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Cubist Chicks and Robot Turkeys

"Two Estranged Friends Renew Their Argument," by Patrick O'Donnell. 2011, acrylic and house enamel on wood, 21 3/4" x 31 1/2" (photographed by Jeff Dykes).


O’Donnell is Seriously Humorous

by Molly Hammill

When I pulled up to the house Patrick O’Donnell’s grandfather built on the North Shore of Boston, he was standing on the front porch waiting for me — hands in his pockets, eyes on the lookout for his expected guest. O’Donnell doesn’t have a cell phone. No website. No computer. No email address. I’d called his home phone a few days earlier to set up a time to interview him and see some of his art. I expected a reticent technophobe.

He pulled a hand up for a salutary wave and shot me a grin, friendly eyes smiling behind his bifocals. “Park right there. That’s fine,” he said. I fumbled around my car for a pen, wallet, cell phone, keys, purse and camera. Once I made it up to the porch he met me with a painter’s handshake and a face that expressed a kind of gracious and appreciative curiosity.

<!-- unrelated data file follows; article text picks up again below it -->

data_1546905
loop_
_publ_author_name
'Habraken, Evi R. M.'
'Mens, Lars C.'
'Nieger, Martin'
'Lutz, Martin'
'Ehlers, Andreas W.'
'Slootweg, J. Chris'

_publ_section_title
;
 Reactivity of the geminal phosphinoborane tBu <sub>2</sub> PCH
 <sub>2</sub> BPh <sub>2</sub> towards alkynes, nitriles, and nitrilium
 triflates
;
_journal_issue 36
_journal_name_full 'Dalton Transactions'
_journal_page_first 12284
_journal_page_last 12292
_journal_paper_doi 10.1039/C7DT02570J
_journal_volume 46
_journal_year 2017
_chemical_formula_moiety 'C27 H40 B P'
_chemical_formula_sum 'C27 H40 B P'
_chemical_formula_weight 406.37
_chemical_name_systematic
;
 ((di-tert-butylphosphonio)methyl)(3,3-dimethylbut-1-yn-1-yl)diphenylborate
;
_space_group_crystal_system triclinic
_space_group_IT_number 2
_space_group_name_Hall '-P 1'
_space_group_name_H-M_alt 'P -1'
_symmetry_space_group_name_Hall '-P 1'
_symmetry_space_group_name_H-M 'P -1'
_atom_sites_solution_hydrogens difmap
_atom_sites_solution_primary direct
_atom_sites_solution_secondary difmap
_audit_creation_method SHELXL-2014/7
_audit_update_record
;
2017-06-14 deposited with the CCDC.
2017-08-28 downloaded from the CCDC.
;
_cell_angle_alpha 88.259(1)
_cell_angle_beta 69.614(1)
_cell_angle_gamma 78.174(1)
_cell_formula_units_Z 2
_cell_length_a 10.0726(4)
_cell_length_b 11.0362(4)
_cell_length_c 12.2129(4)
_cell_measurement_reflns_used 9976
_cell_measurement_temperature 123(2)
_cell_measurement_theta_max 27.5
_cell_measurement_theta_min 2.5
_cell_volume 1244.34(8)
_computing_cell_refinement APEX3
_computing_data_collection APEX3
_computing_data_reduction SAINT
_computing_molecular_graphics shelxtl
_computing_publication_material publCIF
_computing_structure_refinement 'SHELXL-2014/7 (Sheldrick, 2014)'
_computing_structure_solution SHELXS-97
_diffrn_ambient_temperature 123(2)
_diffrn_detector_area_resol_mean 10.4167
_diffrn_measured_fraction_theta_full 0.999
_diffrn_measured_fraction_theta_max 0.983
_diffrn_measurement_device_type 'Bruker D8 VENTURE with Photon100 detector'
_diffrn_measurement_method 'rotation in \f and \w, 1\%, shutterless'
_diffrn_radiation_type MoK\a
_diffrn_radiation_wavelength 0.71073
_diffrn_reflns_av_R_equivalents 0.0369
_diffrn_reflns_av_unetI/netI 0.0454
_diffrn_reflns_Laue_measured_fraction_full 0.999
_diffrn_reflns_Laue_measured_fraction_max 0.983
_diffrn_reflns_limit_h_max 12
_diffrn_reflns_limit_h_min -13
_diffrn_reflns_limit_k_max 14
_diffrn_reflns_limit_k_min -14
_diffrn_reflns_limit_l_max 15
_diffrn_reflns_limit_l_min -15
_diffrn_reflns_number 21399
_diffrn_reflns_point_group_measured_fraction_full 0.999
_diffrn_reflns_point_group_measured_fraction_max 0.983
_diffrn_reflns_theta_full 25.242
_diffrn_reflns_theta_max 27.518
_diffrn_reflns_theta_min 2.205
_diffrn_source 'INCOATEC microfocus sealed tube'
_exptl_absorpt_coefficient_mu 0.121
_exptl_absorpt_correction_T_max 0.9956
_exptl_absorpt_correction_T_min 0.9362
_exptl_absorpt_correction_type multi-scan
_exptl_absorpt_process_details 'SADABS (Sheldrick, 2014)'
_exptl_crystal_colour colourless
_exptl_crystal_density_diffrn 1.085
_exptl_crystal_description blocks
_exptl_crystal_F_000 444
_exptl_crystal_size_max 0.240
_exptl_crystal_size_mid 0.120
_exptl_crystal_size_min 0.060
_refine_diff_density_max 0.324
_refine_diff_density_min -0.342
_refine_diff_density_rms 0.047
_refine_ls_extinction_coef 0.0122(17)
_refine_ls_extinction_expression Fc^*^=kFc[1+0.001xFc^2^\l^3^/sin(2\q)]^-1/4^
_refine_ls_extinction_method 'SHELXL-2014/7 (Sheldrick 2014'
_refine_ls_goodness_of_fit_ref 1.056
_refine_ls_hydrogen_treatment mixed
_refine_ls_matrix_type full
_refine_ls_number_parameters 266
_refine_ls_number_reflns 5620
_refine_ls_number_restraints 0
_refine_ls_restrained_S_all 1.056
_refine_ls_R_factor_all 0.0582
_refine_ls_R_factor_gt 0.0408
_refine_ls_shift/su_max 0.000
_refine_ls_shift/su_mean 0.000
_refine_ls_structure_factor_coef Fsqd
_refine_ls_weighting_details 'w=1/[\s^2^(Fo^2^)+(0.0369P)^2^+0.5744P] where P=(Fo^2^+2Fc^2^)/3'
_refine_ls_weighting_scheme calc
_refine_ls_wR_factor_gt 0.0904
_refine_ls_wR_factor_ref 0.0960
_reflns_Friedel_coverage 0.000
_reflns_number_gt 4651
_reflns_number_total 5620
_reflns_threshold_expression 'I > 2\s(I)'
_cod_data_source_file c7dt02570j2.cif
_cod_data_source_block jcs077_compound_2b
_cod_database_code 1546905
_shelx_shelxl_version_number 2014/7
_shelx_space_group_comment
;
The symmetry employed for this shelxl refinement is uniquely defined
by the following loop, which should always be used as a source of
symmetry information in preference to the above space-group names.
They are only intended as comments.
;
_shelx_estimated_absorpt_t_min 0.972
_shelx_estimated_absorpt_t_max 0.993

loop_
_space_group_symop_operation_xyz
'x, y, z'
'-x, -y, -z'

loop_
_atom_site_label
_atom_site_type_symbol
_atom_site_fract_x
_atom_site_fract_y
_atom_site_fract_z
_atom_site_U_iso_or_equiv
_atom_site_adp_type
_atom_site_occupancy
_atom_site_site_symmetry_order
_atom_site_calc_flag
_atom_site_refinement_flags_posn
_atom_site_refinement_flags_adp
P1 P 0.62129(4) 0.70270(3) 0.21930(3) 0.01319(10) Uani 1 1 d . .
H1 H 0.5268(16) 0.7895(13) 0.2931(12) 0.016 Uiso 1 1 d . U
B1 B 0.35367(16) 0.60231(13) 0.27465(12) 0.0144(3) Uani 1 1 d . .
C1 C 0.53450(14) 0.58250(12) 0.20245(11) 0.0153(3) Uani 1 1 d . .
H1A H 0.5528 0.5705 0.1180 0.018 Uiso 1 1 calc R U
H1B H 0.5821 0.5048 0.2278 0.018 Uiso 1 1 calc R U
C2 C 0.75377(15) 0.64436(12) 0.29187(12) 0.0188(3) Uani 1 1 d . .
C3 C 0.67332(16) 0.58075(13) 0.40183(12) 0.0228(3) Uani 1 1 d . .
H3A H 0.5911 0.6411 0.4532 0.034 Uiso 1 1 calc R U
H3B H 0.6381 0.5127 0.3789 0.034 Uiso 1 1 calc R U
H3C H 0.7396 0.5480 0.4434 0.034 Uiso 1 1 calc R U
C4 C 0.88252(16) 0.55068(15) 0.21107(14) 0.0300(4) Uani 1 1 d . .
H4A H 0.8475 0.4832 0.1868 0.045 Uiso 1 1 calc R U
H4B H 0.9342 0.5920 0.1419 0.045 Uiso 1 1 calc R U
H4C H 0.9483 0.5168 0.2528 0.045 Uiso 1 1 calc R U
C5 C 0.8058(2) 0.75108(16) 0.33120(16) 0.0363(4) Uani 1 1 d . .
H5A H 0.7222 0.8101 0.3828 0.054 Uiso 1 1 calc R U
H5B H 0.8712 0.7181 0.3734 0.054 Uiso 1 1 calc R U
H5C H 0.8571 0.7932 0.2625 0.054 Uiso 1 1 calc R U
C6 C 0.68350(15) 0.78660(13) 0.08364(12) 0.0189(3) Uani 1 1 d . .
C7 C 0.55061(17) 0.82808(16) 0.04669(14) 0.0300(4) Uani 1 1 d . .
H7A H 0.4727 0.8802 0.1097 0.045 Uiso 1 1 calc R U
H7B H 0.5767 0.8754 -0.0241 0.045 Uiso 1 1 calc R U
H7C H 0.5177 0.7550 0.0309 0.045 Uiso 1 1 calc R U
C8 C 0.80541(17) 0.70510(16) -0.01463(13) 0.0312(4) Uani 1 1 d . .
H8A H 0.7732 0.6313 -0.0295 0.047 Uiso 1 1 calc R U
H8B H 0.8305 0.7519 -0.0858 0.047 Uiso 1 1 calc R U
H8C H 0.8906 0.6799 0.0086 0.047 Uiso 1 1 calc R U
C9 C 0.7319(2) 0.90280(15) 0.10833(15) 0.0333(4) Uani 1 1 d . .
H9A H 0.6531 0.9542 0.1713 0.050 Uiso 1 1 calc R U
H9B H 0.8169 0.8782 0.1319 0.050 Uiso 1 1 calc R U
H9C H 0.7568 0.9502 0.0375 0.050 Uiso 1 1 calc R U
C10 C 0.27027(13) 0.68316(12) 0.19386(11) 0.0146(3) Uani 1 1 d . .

O’Donnell grew up in Beverly and has been painting houses since he was 12 years old. (He had taken a break from his first day on a new job a few minutes away to meet with me.) He says painting houses as a kid set him on the path to become an artist.

“It was 1972. I started working on a crew — I had to scrape, do all the chores and ride my bike to get coffee for the crew. I’d have to clean the brushes — so I’d start throwing paint on plywood … and I just kept doing it. I was like, ‘Look at me, I’m Picasso!’ It was sort of fun and kind of a joke, but then somewhere along the line someone was like, ‘Wow, that’s cool. Can I have that?’”

O’Donnell isn’t the kind of guy you’d necessarily expect to be the author of the loud, joyous, abstract explosions of color and form he boldly presents in his work. His tone is tempered and calm. There’s a gentle, inquisitive air about the guy.

His studio — a 10’ x 10’ room in the center of his house — is at the heart of his home. Mountains of brightly colored canvases spill out into the other rooms; geometric mind puzzles are piled up on tables and lean against walls.

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